By Lindsay Ficklin.
In recent weeks, United States Customs and Border Protection (CBP) has begun releasing asylum-seekers into Yuma, Arizona, a small town on the United States–Mexico border. The releases follow a surge in border apprehensions coupled with detention centers reaching capacity due to social distancing guidelines. According to one CBP Public Affairs Officer, these migrants are “processed for removal, provided a Notice to Appear, and released into the U.S. to await a future immigration hearing.”
The release of these migrants into the small town of Yuma has raised concerns for some, including Yuma Mayor Doug Nicholls. Specifically, the Mayor has expressed concerns that the small community lacks the resources to address the situation. For example, the town has no permanent migrant shelters or non-profits to house, feed, and support the migrants. Additionally, after being hit hard by COVID-19, the town may not be prepared for additional pressure that unvaccinated and untested migrants could place on its medical care system.
In response to these concerns, Mayor Nicholls and other Arizona leaders have turned to the federal government. These leaders have requested funding and criticized the new administration’s handling of the policy transition. Additionally, Mayor Nicholls has called for the prohibition of the practice of releasing migrants into small communities. He explained, “This is a national issue, not a Yuma issue. . . . There needs to be a national solution.”
Border states, cities, and towns are naturally more sensitive to the impact of immigration policies than the federal government, and consequently often become concerned about immigration issues long before the federal government takes action. States and localities, however, have limited authority to take action themselves in the realm of immigration—a federal body of law. In many ways this leaves border localities facing immigration crises with little recourse besides requesting help from the federal government. But are there other options?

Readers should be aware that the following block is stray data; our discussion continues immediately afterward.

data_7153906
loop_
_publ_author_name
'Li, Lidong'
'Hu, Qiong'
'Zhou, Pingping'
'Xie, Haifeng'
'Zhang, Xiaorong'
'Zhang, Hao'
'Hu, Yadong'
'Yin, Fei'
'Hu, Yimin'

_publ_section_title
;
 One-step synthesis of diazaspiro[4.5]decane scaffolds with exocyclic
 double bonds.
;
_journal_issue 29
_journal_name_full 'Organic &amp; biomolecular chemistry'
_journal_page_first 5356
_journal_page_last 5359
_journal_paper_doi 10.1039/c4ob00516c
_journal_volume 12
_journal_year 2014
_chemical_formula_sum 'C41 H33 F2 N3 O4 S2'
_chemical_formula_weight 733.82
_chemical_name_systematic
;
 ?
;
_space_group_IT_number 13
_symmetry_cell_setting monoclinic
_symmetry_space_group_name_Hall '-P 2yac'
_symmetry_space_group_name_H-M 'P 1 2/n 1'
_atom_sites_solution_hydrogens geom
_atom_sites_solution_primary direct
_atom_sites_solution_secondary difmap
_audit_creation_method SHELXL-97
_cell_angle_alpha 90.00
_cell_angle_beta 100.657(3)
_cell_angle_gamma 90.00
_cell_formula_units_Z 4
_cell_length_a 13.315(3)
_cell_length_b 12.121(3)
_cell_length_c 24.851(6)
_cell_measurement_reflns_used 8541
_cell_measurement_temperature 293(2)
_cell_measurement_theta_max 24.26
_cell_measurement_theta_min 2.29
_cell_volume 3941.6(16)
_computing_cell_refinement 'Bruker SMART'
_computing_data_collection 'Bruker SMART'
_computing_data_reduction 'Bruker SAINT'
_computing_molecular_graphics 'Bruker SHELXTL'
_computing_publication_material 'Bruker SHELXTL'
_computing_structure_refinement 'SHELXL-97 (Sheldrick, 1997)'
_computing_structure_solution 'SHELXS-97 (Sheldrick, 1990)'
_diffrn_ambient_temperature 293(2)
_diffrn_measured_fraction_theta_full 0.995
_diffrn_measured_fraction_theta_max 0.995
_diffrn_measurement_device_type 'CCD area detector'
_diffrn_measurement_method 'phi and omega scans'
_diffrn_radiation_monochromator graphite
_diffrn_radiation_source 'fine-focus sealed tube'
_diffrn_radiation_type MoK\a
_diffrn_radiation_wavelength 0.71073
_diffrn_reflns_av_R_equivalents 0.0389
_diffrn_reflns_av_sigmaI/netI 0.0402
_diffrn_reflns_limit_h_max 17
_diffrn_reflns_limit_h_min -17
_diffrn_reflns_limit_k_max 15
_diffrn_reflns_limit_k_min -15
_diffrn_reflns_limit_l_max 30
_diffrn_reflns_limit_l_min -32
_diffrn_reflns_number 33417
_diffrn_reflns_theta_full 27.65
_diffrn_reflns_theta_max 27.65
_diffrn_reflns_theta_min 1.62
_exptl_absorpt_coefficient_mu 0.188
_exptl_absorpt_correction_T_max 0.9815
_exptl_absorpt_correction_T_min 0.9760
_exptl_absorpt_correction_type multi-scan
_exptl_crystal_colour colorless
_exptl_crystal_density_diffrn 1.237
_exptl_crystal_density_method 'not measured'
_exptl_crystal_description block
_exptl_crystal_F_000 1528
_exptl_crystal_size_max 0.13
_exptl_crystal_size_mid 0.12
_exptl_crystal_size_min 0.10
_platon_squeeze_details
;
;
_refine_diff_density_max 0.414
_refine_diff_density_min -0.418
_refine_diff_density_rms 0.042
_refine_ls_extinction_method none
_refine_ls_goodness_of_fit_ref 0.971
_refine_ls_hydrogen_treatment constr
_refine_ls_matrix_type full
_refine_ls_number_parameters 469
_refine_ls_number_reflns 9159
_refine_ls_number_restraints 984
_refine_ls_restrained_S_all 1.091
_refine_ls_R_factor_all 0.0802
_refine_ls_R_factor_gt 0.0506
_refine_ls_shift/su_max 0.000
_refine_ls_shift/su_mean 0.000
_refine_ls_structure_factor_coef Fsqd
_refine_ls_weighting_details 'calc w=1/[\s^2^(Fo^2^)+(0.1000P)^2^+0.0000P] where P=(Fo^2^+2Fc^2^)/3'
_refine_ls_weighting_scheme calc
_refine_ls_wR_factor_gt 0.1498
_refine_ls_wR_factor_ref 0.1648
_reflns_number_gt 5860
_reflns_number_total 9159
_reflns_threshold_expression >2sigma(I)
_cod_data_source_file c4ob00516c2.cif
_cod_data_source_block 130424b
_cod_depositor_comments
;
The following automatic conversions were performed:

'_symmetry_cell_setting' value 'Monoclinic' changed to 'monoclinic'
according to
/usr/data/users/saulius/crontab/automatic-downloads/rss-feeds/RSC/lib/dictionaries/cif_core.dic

Federal Immigration Authority
While the United States Constitution does not expressly grant an immigration power to the federal government, the United States Supreme Court has held that the power is implied. In the late 1800s, in Chae Chan Ping v. United States and Fong Yue Ting v. United States, the Court determined, respectively, that the powers to exclude (or deny admission to) and expel (or deport) non-United States citizens are “incident[s] of sovereignty.” That is, the powers are inherent powers belonging to all independent nations. Chae Chan Ping and Fong Yue Ting further established that these powers are allocated to the federal government, not the states, likening the powers to other federal foreign affairs powers enumerated in the Constitution.
State Immigration Authority
The Supremacy Clause of the United States Constitution asserts that federal law “shall be the supreme Law of the Land” and will supersede state laws and bind state judges. Thus, when states or localities promulgate laws that conflict with federal law, the federal law will take precedence, preempting (or invalidating) the state law. In the immigration context, any state law that attempts to regulate immigration will be preempted since power over immigration was allocated exclusively to the federal government in Chae Chan Ping and Fong Yue Ting. Nevertheless, states and localities can utilize the powers they do have in an attempt to either dissuade immigrants from entering their communities or to become more immigrant-friendly.